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Millennials Could Learn Something From Hockey | October
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As if Occupy Wall Street wasn't enough, this NY Mag article was the final straw. If you don't feel like reading it it's basically a rewrite of this MORLEY SAFER story from 3 years ago, with a recession spin to it. If you don't want to click on that, let me sum it up for you:

People between the ages of 18 and 30 are screwed because of their parents and the system and history and the economy.

I was born on July 27, 1981. I was a B- student and got a 1340 on my SATs back when there were only two parts. I went to college and my parents paid for it. I wasn't as serious about my academics as I should have been in college but still managed to swing an entry-level job at a financial services firm 2 months after I graduated. I've worked extremely hard during some periods and just hard enough during others, and have managed to stay employed since 2004.

Age-wise I'm a Millennial, but I just don't share this self-righteous, still entitled point of view, and I honestly think it might have something to do with hockey.

From the ages of 8 to 18 I played hockey for my schools and on clubs. That means every other day I was around some good coaches and some bad, some good teammates and some assholes. So while I stopped playing at 18 I would argue that my current perspective was shaped partially by hockey. And the advice I would give anyone who buys this overly-generalized, woe-is-my-extremely-unique generation bullshit surely is twofold:

1. If you want something and you're not achieving it, work harder or work different.
2. Shut the fuck up - no one who doesn't personally know you could give a shit about your feelings.

If you've been around here before you know that I give hockey personalities as much shit as anyone for not saying anything during interviews, but the script they've settled on may actually have been perfected over the generations to provide what essentially are lessons on how to be an adult, not just an NHL ventriloquist's dummy. These guys never blame other people for their bad decisions, they never blame circumstances that were out of their control, and they always offer a solution which is inevitably some thing to do with hard work or team efficiency (working smarter together).

And as a matter of fact, hockey might also serve as a decent metaphor for those suffering souls confused by the fact that their hard work hasn't landed them their own personal plane and seat on the board of Facebook. Some of us, no matter how hard we work, are not destined to make it to NHL. We just weren't born with or developed the smarts and skill to be incredible - not everyone is a genius. A lot of us won't even make it to the AHL or the ECHL. But maybe there's room in the SPHL, the CHL, or some tier II league in Europe. I'll tell you what, you're never going to find out if you don't bust your ass. Paint more, mop more diligently, be more corporate, write more posts, make more music. Whatever it is.

I also have advice for today's parents. I was recently talking to a youth hockey coach and he was telling me that some of the parents of the kids on his peewee team were upset because he ran their children after a game they lost. A game in which the effort level was unacceptable and systems were not followed. Parents were calling him and either berating or crying to him about how you can't treat children like that.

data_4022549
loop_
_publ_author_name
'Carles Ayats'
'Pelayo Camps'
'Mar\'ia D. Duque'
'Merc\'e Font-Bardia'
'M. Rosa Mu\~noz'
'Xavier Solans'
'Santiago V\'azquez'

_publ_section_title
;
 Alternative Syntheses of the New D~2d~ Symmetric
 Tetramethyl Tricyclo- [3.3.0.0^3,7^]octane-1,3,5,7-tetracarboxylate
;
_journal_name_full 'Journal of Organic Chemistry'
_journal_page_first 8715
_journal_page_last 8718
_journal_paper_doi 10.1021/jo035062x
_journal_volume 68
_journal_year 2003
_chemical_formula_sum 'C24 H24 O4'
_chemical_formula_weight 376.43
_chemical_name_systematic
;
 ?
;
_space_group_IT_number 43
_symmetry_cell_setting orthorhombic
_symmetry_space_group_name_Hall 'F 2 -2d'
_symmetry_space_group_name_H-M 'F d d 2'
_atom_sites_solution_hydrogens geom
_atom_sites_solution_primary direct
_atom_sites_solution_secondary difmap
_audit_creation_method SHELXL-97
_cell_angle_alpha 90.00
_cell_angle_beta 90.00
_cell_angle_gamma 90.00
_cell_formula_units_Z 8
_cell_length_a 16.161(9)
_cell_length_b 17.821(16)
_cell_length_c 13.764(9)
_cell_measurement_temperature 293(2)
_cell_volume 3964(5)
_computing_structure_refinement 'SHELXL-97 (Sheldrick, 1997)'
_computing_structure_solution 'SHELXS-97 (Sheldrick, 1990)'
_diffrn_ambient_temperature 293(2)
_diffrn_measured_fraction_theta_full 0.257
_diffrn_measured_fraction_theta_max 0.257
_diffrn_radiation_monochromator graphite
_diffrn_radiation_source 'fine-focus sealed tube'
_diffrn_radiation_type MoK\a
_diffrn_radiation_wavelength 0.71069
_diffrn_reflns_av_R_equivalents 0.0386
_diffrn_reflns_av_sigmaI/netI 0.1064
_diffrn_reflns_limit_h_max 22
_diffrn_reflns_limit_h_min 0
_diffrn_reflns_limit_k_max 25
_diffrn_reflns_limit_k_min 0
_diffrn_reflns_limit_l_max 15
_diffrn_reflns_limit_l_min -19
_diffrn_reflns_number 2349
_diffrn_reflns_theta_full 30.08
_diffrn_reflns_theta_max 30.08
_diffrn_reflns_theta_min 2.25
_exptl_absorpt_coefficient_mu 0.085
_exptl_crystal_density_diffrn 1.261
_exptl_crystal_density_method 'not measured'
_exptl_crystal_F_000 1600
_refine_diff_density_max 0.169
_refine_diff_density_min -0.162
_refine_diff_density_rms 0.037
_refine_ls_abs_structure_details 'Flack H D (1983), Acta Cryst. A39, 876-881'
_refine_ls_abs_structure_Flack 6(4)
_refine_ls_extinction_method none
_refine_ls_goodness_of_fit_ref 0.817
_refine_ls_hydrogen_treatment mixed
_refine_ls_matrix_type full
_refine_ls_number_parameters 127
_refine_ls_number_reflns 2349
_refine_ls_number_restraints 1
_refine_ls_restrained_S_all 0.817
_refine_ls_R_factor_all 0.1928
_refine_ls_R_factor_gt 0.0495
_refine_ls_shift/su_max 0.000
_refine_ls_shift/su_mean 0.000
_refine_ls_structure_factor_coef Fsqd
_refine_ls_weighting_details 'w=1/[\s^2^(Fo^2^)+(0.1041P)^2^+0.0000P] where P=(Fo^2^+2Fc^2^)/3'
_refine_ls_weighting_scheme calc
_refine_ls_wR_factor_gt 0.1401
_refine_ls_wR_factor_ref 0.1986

Parents: teach your children solid values, let them know they will always be loved, and then feed them to the world. Nurture their wounds in a productive way when they get home, but don't put them back in their diapers. They need to get taken to task by coaches, they need to go cage-to-cage against other kids their age and stick up for their teammates, they need to be held accountable for mistakes in this construed, simulated adult-like environment.

I was coming back from mono during the fall of my senior year of high school when my new coach pulled me aside, not 3 days after my first practice in which I puked on the ice during a bag skate, to tell me that I was his 13th forward. Somewhere during the course of the discussion he asked me what I thought he could do to help me get back to where I was that summer, when he saw me make the U.S. team at Elite Prospects Camp in Montreal. I don't know if it was for lack of anything to say, I pray it was, but I told him I thought I could use a bit more positive reinforcement. During practice that day I scored in some meaningless drill and he gave me an ambiguous "way to go to the net", and I have never forgotten it. It haunts me a bit.

When I was in a situation where the only thing I could do was get in better shape, work harder on the ice, study more film, get in some off-ice stick work, or a million other little things that were under my control, all I did was ask for praise.

In the New York Magazine article I linked to earlier the writer tells the story of a friend named Sam who was an over achiever in science and math in high school, and then decided to take literature courses in college because he wanted to get a high GPA. When he graduated he took a wood workers apprenticeship, and when that didn't work out, took a series of other jobs before realizing he had fucked every thing up. He blames himself, the writer blames society.

And that's the problem - Sam has it right, she has it wrong. Sam made some bad, under-informed decisions, and now he has to work his way out of that hole. The lottery isn't going to come through, it's all up to him.